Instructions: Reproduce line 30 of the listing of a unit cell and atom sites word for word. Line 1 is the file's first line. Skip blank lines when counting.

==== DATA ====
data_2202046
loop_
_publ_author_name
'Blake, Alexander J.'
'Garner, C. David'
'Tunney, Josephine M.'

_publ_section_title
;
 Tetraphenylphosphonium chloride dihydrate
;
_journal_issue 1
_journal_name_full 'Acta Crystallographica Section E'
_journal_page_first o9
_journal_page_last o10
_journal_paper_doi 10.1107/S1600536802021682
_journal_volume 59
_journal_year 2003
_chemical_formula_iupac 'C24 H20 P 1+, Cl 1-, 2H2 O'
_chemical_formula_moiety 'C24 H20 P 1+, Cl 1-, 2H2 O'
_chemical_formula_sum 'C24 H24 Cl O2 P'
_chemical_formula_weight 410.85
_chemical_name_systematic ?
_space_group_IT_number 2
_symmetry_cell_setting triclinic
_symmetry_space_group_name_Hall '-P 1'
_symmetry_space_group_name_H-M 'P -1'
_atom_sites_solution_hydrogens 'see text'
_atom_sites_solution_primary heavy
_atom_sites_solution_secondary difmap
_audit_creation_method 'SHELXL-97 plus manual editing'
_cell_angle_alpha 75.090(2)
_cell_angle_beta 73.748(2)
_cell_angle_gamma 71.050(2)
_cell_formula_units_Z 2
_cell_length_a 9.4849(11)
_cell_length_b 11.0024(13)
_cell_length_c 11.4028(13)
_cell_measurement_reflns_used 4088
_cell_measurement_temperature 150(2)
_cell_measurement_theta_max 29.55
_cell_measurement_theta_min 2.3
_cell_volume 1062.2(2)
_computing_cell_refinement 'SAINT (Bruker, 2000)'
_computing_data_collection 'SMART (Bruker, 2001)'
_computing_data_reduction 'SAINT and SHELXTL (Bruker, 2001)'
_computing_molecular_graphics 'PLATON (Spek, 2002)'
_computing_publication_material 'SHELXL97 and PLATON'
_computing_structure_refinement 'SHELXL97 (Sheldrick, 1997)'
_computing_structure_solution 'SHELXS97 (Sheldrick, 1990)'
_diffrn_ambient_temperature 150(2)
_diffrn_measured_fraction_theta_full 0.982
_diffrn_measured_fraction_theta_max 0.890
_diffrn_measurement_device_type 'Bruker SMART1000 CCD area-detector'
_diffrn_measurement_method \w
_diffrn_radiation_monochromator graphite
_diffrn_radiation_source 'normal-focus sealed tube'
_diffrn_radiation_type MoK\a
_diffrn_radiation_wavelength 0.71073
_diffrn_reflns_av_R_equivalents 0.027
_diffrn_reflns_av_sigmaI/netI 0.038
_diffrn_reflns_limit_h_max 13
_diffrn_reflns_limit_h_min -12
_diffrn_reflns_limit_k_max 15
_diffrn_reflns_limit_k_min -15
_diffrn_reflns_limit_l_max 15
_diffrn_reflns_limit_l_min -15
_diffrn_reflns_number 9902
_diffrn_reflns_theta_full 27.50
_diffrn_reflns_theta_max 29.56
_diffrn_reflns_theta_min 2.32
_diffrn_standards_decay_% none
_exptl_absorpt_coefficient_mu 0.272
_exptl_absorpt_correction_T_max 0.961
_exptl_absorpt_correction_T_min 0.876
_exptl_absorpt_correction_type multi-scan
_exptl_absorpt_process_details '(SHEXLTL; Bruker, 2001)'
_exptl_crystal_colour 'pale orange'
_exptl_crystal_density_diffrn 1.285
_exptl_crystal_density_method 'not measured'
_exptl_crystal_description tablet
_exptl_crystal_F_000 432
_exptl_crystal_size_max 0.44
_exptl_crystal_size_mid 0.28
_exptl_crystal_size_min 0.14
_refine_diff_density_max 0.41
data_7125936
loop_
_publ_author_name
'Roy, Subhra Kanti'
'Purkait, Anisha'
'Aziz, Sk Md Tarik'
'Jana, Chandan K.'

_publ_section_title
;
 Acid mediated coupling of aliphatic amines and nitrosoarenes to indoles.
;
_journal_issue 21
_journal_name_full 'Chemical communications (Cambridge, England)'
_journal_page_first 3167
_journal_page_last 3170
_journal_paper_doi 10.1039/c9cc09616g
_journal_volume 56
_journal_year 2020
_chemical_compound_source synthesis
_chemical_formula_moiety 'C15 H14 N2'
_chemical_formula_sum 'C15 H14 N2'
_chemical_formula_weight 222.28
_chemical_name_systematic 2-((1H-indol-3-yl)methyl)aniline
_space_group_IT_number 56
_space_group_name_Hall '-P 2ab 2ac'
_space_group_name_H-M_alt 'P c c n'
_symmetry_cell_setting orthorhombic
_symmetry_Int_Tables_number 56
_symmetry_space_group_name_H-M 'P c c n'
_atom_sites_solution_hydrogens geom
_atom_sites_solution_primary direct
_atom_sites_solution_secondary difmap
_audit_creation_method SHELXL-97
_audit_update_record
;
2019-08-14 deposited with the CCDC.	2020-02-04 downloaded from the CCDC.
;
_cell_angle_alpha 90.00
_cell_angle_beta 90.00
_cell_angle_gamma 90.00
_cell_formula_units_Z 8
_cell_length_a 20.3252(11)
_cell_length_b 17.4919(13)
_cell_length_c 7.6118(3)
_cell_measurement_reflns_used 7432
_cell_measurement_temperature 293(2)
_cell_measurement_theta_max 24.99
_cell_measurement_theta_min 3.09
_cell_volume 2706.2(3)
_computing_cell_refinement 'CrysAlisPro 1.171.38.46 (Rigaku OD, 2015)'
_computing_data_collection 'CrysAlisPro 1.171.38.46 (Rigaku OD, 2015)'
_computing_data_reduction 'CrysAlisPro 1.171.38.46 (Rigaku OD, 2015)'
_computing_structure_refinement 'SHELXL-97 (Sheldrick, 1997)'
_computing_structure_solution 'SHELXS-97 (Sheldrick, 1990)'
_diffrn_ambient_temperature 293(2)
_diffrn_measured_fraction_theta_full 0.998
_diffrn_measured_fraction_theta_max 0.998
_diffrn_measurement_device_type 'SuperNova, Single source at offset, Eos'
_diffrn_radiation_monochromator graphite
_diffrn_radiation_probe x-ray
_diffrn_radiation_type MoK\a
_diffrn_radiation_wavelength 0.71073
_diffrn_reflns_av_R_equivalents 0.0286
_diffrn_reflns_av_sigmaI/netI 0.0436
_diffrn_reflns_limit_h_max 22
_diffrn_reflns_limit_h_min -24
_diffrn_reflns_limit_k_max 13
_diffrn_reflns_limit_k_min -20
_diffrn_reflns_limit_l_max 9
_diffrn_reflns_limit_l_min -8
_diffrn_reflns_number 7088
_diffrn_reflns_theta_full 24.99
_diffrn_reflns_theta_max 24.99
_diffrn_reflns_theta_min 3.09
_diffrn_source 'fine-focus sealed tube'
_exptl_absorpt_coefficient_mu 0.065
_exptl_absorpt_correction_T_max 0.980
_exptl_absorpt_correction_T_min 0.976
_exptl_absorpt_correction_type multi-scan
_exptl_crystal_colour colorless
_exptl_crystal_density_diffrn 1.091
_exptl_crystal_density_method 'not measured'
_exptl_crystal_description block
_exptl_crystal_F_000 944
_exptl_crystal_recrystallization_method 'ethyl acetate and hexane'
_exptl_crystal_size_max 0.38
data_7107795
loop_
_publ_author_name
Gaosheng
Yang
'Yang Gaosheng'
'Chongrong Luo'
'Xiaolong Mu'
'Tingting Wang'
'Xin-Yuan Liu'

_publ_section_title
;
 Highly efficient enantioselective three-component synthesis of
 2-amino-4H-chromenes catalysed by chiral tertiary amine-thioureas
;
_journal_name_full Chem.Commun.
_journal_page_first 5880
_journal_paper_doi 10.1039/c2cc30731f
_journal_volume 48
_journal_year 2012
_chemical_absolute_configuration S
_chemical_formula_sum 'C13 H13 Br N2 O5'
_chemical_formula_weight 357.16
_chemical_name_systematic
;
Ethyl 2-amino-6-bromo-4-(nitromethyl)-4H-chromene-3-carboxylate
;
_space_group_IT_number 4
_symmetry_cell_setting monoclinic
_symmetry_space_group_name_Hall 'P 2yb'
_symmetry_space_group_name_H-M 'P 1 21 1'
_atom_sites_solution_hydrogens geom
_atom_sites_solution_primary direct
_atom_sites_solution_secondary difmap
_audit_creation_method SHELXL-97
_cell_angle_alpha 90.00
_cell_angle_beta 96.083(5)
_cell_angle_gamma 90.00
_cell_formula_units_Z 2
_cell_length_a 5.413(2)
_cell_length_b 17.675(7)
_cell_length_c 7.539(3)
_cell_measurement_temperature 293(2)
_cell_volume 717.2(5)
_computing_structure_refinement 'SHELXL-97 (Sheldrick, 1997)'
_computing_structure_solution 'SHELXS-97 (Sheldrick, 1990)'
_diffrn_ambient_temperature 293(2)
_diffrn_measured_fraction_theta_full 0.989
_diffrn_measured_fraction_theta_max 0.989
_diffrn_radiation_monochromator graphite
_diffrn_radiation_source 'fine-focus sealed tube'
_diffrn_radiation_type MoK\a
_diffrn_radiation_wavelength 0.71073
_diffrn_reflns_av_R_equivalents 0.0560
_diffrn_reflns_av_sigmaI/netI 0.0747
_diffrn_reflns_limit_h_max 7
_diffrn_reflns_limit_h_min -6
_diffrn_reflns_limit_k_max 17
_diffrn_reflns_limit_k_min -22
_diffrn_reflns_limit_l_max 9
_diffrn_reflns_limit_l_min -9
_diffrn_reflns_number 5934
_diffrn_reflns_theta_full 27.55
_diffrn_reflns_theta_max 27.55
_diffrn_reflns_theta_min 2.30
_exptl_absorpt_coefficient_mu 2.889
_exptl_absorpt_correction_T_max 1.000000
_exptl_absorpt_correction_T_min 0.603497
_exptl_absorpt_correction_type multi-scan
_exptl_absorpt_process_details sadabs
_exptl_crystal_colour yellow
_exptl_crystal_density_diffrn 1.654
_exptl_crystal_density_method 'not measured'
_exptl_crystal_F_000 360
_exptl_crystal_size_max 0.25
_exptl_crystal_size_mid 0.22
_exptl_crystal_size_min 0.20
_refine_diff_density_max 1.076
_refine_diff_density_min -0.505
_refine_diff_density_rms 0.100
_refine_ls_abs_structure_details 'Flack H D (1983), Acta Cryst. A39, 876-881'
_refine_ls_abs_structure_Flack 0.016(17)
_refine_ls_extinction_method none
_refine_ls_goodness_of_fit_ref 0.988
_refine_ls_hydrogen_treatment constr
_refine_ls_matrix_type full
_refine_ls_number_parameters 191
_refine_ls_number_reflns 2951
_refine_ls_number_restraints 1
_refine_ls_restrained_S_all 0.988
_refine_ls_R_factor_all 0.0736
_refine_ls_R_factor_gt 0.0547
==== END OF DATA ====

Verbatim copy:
_audit_creation_method 'SHELXL-97 plus manual editing'